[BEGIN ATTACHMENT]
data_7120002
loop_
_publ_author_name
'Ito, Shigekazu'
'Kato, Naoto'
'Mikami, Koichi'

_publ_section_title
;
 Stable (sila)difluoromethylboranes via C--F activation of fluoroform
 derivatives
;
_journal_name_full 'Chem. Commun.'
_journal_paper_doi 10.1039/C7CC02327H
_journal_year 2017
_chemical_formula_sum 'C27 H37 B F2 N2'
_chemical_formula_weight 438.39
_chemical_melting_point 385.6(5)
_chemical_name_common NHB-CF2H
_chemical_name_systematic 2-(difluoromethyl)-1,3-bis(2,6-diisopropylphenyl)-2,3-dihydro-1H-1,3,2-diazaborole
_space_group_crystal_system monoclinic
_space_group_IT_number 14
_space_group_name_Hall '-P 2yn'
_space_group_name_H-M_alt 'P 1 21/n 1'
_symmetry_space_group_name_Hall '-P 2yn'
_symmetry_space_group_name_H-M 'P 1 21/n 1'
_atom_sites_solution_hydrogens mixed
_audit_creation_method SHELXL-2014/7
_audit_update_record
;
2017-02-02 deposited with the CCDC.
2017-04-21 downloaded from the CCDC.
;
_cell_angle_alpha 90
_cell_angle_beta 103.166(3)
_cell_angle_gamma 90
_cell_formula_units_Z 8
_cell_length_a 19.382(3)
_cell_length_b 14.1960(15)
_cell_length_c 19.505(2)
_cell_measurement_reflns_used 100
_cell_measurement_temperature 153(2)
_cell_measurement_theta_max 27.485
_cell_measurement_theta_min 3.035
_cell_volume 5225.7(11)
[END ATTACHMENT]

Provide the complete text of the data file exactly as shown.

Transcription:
data_7120002
loop_
_publ_author_name
'Ito, Shigekazu'
'Kato, Naoto'
'Mikami, Koichi'

_publ_section_title
;
 Stable (sila)difluoromethylboranes via C--F activation of fluoroform
 derivatives
;
_journal_name_full 'Chem. Commun.'
_journal_paper_doi 10.1039/C7CC02327H
_journal_year 2017
_chemical_formula_sum 'C27 H37 B F2 N2'
_chemical_formula_weight 438.39
_chemical_melting_point 385.6(5)
_chemical_name_common NHB-CF2H
_chemical_name_systematic 2-(difluoromethyl)-1,3-bis(2,6-diisopropylphenyl)-2,3-dihydro-1H-1,3,2-diazaborole
_space_group_crystal_system monoclinic
_space_group_IT_number 14
_space_group_name_Hall '-P 2yn'
_space_group_name_H-M_alt 'P 1 21/n 1'
_symmetry_space_group_name_Hall '-P 2yn'
_symmetry_space_group_name_H-M 'P 1 21/n 1'
_atom_sites_solution_hydrogens mixed
_audit_creation_method SHELXL-2014/7
_audit_update_record
;
2017-02-02 deposited with the CCDC.
2017-04-21 downloaded from the CCDC.
;
_cell_angle_alpha 90
_cell_angle_beta 103.166(3)
_cell_angle_gamma 90
_cell_formula_units_Z 8
_cell_length_a 19.382(3)
_cell_length_b 14.1960(15)
_cell_length_c 19.505(2)
_cell_measurement_reflns_used 100
_cell_measurement_temperature 153(2)
_cell_measurement_theta_max 27.485
_cell_measurement_theta_min 3.035
_cell_volume 5225.7(11)